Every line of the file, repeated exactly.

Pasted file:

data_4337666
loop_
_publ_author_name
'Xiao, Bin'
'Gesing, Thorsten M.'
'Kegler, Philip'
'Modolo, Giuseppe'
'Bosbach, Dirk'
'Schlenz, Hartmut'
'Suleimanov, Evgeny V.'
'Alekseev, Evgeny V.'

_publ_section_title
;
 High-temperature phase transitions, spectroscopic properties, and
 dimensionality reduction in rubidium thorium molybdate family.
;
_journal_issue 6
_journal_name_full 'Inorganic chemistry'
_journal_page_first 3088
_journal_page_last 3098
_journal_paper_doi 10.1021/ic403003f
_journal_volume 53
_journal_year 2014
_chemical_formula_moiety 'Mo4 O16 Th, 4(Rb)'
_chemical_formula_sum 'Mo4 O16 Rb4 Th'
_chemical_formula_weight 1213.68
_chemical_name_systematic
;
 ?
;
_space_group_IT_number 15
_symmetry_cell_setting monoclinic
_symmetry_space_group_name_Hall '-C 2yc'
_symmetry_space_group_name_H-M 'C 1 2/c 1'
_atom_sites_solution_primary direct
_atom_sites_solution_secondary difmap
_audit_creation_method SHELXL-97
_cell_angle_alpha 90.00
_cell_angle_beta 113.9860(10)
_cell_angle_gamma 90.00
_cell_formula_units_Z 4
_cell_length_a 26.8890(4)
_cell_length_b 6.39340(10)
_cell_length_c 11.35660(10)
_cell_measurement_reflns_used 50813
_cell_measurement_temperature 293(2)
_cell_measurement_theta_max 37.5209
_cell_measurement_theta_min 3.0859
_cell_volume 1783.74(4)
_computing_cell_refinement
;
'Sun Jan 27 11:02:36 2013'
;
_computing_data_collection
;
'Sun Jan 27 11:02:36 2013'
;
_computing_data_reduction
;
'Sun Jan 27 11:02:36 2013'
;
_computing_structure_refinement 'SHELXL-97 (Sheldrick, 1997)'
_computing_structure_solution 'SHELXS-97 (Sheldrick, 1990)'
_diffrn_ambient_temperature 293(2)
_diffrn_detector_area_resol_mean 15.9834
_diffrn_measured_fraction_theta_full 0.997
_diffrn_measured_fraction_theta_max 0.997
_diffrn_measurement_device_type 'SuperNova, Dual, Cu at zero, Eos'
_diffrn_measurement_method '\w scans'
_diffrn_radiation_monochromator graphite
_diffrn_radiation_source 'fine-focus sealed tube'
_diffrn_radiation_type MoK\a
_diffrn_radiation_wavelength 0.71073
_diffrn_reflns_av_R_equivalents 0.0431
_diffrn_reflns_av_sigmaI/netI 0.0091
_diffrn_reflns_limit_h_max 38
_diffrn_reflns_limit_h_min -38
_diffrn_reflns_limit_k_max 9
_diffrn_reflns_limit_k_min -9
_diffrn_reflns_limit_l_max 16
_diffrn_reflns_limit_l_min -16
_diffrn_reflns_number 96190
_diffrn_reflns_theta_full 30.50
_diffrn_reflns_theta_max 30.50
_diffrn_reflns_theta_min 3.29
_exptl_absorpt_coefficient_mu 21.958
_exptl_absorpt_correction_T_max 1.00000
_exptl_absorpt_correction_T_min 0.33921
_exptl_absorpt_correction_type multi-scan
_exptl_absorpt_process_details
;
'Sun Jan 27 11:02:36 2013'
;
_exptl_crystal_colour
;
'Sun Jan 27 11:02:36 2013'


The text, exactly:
data_4337666
loop_
_publ_author_name
'Xiao, Bin'
'Gesing, Thorsten M.'
'Kegler, Philip'
'Modolo, Giuseppe'
'Bosbach, Dirk'
'Schlenz, Hartmut'
'Suleimanov, Evgeny V.'
'Alekseev, Evgeny V.'

_publ_section_title
;
 High-temperature phase transitions, spectroscopic properties, and
 dimensionality reduction in rubidium thorium molybdate family.
;
_journal_issue 6
_journal_name_full 'Inorganic chemistry'
_journal_page_first 3088
_journal_page_last 3098
_journal_paper_doi 10.1021/ic403003f
_journal_volume 53
_journal_year 2014
_chemical_formula_moiety 'Mo4 O16 Th, 4(Rb)'
_chemical_formula_sum 'Mo4 O16 Rb4 Th'
_chemical_formula_weight 1213.68
_chemical_name_systematic
;
 ?
;
_space_group_IT_number 15
_symmetry_cell_setting monoclinic
_symmetry_space_group_name_Hall '-C 2yc'
_symmetry_space_group_name_H-M 'C 1 2/c 1'
_atom_sites_solution_primary direct
_atom_sites_solution_secondary difmap
_audit_creation_method SHELXL-97
_cell_angle_alpha 90.00
_cell_angle_beta 113.9860(10)
_cell_angle_gamma 90.00
_cell_formula_units_Z 4
_cell_length_a 26.8890(4)
_cell_length_b 6.39340(10)
_cell_length_c 11.35660(10)
_cell_measurement_reflns_used 50813
_cell_measurement_temperature 293(2)
_cell_measurement_theta_max 37.5209
_cell_measurement_theta_min 3.0859
_cell_volume 1783.74(4)
_computing_cell_refinement
;
'Sun Jan 27 11:02:36 2013'
;
_computing_data_collection
;
'Sun Jan 27 11:02:36 2013'
;
_computing_data_reduction
;
'Sun Jan 27 11:02:36 2013'
;
_computing_structure_refinement 'SHELXL-97 (Sheldrick, 1997)'
_computing_structure_solution 'SHELXS-97 (Sheldrick, 1990)'
_diffrn_ambient_temperature 293(2)
_diffrn_detector_area_resol_mean 15.9834
_diffrn_measured_fraction_theta_full 0.997
_diffrn_measured_fraction_theta_max 0.997
_diffrn_measurement_device_type 'SuperNova, Dual, Cu at zero, Eos'
_diffrn_measurement_method '\w scans'
_diffrn_radiation_monochromator graphite
_diffrn_radiation_source 'fine-focus sealed tube'
_diffrn_radiation_type MoK\a
_diffrn_radiation_wavelength 0.71073
_diffrn_reflns_av_R_equivalents 0.0431
_diffrn_reflns_av_sigmaI/netI 0.0091
_diffrn_reflns_limit_h_max 38
_diffrn_reflns_limit_h_min -38
_diffrn_reflns_limit_k_max 9
_diffrn_reflns_limit_k_min -9
_diffrn_reflns_limit_l_max 16
_diffrn_reflns_limit_l_min -16
_diffrn_reflns_number 96190
_diffrn_reflns_theta_full 30.50
_diffrn_reflns_theta_max 30.50
_diffrn_reflns_theta_min 3.29
_exptl_absorpt_coefficient_mu 21.958
_exptl_absorpt_correction_T_max 1.00000
_exptl_absorpt_correction_T_min 0.33921
_exptl_absorpt_correction_type multi-scan
_exptl_absorpt_process_details
;
'Sun Jan 27 11:02:36 2013'
;
_exptl_crystal_colour
;
'Sun Jan 27 11:02:36 2013'